Publishing's strength has shifted from the media elite to the masses. It began in the late '90s with sites like GeoCities. In 2005, we witnessed the explosive emergence of the blogosphere. And in 2006, video and social Web sites drew the attention.
Today, anyone with a browser and a digital camera can be a publisher.
This is hardly a groundbreaking revelation, but as our digital society evolves, publishers find themselves in seemingly new territory and asking new questions. One question from a friend who works for a major publisher got us thinking about the differences between merchandising and journalism:
In journalism, what's the sales transaction?
To be a profitable journalist and publisher in today's climate means overcoming the same hurdles as your counterparts in merchandising and marketing. It's all about earning trust, credibility, interest, usability, and relevance. Just because you aren't peddling a shiny new product or service doesn't mean you don't have to persuade. A sale certainly does take place.
The best way to think about the journalism sales transaction is to break it down into four significantly overlapping categories: journalist to reader, publisher to reader, publisher to advertiser, and advertiser to reader.
If you were to look at this as a Venn diagram (define), the overlap would be visible.
A fifth category may be journalist to publisher. This relationship's significance has grown parallel to the usability of the tools the average joe needs to publish. GeoCities made it easy to put up a Web site, YouTube made it easy to upload videos, and Flickr made it easy to upload photos. These publishers rely on the content amateurs post to build traffic and attract new "journalists." Although a successful relationship is largely about usability and viral popularity, publishers will soon have to better serve everyman journalists and maintain the relationship by providing differentiating benefits.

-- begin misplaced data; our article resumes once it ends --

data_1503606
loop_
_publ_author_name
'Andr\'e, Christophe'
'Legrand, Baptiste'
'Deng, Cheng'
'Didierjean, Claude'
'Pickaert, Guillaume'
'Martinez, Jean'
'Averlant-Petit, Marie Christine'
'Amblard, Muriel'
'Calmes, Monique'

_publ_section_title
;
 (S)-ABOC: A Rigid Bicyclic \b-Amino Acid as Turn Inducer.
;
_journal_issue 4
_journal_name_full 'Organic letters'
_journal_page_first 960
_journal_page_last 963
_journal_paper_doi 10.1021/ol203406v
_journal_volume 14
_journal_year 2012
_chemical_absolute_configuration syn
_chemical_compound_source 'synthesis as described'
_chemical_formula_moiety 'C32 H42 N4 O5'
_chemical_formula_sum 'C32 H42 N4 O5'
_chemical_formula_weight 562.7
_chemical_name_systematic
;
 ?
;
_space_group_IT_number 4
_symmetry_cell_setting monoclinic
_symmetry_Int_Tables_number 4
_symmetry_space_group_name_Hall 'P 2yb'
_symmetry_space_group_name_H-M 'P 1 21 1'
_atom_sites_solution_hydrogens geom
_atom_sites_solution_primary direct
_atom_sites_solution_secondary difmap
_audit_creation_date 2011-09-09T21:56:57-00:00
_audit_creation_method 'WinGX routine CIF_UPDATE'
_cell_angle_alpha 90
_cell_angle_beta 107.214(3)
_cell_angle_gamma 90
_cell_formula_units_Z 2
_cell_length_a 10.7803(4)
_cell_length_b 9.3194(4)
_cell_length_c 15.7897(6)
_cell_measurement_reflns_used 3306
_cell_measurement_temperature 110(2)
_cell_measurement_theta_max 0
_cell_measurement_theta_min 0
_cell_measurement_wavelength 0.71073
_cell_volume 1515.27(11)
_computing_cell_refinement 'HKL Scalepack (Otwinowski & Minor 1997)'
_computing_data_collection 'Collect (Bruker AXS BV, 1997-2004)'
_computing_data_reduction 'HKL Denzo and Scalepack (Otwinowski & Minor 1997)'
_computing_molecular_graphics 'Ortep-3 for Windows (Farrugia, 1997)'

Bottom line: Journalist, publishers, and readers aren't all that different from sellers, advertisers, and buyers. They're all people with needs, motivations, and preferences. They're people who must be persuaded to take action. The same basic issues permeate product, service, and journalistic transactions. Understanding this, along with planning persuasion scenarios, is the key to more profitable online publishing.
Bryan Eisenberg is coauthor of the Wall Street Journal, Amazon, BusinessWeek, and New York Times bestselling books "Call to Action," "Waiting For Your Cat to Bark?," and "Always Be Testing." Bryan is a professional marketing speaker and has keynoted conferences globally such as SES, Shop.org, Direct Marketing Association, MarketingSherpa, Econsultancy, Webcom, SEM Konferansen Norway, the Canadian Marketing Association, and others. In 2010, Bryan was named a winner of the Direct Marketing Educational Foundation's Rising Stars Awards, which recognizes the most talented professionals 40 years of age or younger in the field of direct/interactive marketing. He is also cofounder and chairman emeritus of the Web Analytics Association. Bryan serves as an advisory board member of SES Conference & Expo, the eMetrics Marketing Optimization Summit, and several venture capital backed companies. He works with his coauthor and brother Jeffrey Eisenberg. You can find them at BryanEisenberg.com.
May 22, 2013
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